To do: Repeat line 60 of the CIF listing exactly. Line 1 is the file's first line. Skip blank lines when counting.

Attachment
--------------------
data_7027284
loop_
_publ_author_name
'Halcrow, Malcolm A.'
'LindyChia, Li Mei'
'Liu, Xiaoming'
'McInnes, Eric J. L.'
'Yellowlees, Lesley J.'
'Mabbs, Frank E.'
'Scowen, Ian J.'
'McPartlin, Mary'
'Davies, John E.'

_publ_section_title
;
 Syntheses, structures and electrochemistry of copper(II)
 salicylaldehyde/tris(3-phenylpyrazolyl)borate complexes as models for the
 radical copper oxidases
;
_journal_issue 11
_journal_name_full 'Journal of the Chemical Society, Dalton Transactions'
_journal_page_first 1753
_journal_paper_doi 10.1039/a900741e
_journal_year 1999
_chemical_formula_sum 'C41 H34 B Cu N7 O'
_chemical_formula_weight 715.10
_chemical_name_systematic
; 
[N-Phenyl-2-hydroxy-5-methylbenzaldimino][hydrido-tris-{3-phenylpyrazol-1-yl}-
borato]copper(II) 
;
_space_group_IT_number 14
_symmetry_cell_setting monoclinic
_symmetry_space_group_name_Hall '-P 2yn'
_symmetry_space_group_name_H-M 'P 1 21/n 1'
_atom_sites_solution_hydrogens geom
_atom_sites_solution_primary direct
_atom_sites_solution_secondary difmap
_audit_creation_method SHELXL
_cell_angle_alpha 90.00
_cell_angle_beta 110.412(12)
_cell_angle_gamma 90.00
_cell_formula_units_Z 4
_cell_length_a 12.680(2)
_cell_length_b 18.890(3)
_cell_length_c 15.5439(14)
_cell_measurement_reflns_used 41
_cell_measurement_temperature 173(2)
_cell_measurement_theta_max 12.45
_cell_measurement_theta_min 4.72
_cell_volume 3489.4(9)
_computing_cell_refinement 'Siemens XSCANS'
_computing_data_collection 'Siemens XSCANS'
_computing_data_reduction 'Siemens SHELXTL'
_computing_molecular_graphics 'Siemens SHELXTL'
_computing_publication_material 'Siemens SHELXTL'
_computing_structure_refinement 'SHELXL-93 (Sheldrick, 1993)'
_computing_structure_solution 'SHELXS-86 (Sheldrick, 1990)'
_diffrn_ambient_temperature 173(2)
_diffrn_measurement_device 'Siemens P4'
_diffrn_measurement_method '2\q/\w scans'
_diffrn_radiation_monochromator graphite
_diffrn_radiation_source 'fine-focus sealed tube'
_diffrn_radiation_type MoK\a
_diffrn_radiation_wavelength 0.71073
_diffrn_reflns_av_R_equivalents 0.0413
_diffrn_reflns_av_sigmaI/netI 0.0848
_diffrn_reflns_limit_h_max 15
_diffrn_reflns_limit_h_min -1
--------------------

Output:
_diffrn_measurement_method '2\q/\w scans'